wire triangle (Fig. 74), ignited, allowed to cool in the desiccator,
and weighed. This operation, though not indispensable, is still
always advisable, so that the weighing of the empty and filled cru-
cible may be performed under as nearly as possible the same cir-
cumstances. The empty crucible may of course be weighed after
the ignition of the precipitate ; however, it is
preferable in most cases to weigh it 'before.
The weighing of the crucible after ignition
of the precipitate is only then necessary
w r hen this requires to be subjected to the
action of the gas blowpipe for some time,
since experience has shown that in this case
the platinum crucible often loses weight.* &'

If a platinum triangle is wanting, one of iron wire may be used,
only that part coming in contact with the platinum crucible
should be covered with platinum foil or wound with platinum
wire, or pieces of clay tobacco pipes may be slipped over the
iron wire.

The ignition is effected with a BERZELIUS spirit-lamp or a gas-
lamp, or else in a muffle. In igniting reducible substances over
lamps, the analyst must always be on his guard against the con-
tact of unconsumed hydrocarbons even in covered crucibles.
"When gas-lamps are used there is especial need of caution in this
respect. Reduction will be avoided if the flame is made no larger
than necessary, if the crucible is supported in the upper part of
the flame, and if, when the crucible is in a slanting position, it is
heated from behind.

"We pass on now to the description of the special methods.

* According to WITTSTEIN platinum crucibles lose weight on i.nition only
when they still contain small quantities of osmium (Zeilschr.f anal. Chem.,
v, 98). STOLBA ascribes the loss of weight to formation ot platinum carbide,
and states that the rougher the surface, the greater will be the loss (Poly I. Jour. t
cxcvm, 177).




FIRST METHOD. (Ignition of the Precipitate with the Filter?)

This method is resorted to in cases where there is no danger of
a reduction of the precipitate by the action of the carbon of the
filter. The mode of proceeding is as follows :

The perfectly dry filter, with the precipitate, is removed from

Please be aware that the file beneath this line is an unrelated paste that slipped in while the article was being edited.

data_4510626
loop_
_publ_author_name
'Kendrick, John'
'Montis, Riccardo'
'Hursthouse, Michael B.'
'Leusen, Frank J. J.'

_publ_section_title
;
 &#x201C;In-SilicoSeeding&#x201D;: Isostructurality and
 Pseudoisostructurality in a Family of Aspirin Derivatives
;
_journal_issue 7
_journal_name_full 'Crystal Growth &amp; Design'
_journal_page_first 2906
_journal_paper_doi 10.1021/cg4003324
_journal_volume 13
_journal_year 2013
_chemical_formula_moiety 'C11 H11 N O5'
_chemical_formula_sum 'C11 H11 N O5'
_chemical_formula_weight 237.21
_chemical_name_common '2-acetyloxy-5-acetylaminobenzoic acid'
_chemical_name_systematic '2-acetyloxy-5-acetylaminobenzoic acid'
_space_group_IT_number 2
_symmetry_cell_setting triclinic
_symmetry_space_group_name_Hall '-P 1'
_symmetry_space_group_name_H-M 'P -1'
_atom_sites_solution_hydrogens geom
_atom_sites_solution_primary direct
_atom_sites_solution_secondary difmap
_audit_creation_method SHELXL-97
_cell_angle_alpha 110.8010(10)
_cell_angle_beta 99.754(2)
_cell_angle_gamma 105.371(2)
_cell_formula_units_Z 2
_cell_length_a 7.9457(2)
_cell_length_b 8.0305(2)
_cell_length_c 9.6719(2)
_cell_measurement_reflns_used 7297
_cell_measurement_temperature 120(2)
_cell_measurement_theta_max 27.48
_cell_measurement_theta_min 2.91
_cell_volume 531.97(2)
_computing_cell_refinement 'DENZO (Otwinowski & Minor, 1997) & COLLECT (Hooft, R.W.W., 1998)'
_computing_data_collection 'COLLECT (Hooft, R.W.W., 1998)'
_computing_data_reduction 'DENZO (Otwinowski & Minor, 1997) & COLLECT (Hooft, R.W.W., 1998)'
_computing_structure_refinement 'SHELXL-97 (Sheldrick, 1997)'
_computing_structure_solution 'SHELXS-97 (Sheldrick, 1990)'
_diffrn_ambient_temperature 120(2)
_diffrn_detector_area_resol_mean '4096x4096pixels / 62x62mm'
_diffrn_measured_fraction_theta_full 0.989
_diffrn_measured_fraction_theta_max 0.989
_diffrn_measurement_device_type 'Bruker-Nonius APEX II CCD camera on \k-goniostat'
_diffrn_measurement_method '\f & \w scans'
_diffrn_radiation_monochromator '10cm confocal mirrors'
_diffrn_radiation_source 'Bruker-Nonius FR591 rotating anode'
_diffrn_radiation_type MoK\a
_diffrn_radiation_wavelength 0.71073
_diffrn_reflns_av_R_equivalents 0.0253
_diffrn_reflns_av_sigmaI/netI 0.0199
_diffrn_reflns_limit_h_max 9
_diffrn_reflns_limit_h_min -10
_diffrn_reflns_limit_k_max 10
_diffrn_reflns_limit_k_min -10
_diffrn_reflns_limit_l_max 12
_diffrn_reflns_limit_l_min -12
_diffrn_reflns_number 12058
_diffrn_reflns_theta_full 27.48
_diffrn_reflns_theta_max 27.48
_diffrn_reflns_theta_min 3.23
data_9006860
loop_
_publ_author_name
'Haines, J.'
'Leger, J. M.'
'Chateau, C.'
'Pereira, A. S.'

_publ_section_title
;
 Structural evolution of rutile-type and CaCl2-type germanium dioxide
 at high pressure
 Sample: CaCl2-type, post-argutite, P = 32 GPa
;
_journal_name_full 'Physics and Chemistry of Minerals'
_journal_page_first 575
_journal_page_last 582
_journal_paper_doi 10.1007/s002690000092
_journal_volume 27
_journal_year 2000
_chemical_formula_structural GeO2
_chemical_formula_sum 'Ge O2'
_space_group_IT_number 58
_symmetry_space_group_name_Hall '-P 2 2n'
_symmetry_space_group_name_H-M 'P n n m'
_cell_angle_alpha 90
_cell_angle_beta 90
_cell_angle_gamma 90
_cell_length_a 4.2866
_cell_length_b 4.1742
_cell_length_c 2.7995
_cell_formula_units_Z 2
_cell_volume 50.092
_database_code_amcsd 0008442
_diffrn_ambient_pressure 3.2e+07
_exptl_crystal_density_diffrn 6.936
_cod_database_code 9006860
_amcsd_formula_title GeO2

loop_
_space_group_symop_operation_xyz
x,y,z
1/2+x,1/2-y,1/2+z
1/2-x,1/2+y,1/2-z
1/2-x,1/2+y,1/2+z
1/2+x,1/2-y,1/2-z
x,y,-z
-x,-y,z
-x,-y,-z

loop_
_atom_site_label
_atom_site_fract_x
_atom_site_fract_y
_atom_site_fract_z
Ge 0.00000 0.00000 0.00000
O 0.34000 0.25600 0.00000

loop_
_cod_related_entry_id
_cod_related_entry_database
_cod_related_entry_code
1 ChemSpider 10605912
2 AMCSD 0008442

the funnel, and its sides are gathered together at the top, so that
the precipitate lies enclosed as in a small bag. The filter is now
put into the crucible, which is then covered and heated over a
spirit-lamp with double draught, or over gas very gently, to effect
the slow charring of the filter; the cover is now removed, the
crucible placed obliquely, and a stronger degree of heat applied,
until complete incineration of the filter is effected ; the lid, which
had in the meantime best be kept on a porcelain plate, or in a por-
celain crucible, is put on again, and a red heat applied for some
time longer, if needed ; the crucible is now allowed to cool a little,
and is then, while still hot, though no longer red hot,* taken off

Fig. 75.

Fig. 76.

Fig. 77.

with a pair of tongs of brass or polished iron (Figs. 75 and 76),
and put in the desiccator, where it is left to cool ; it is finally

* Taking hold of a red-7iot crucible with brass tongs might cause the forma-
tion of black rings round it.


The combustion of the carbon of the filter may be promoted,
in caseswhere it proceeds too slowly, by pushing the non-consumed
particles, with a smooth and rather stout platinum wire, within the
focus of the strongest action of the heat and air. And the oper-
ator may also increase the draught of air by leaning the lid of the
crucible against the latter in the manner illustrated in Fig. 77.

It will occasionally happen that particles of the carbon of the
filter obstinately resist incineration. In such cases the operation
may be promoted by putting a small lump of fused, dry ammonium
nitrate into the crucible, placing on the lid and applying a gentle
heat at first, which is gradually increased. However, as this way
of proceeding is apt to involve some loss of substance, its applica-
tion should not be made a general rule.

in cases where the bulk of the precipitate is easily detached
from the filter, the preceding method is occasionally modified in
this, that the precipitate is put into the crucible, and the filter,
with the still adhering particles, folded loosely together, and laid
over the precipitate. In other respects, the operation is conducted
in the manner above described.

As above stated, precipitates quite thoroughly freed from
water by aspiration may, according to BTJNSEN,* be at once ignited
without further drying, but, of course, only when the precipitates
are not reducible by the filter-carbon. The process is carried
out as follows : The portion of filter-paper free from precip-
itate is tightly wrapped round the remainder of the filter in such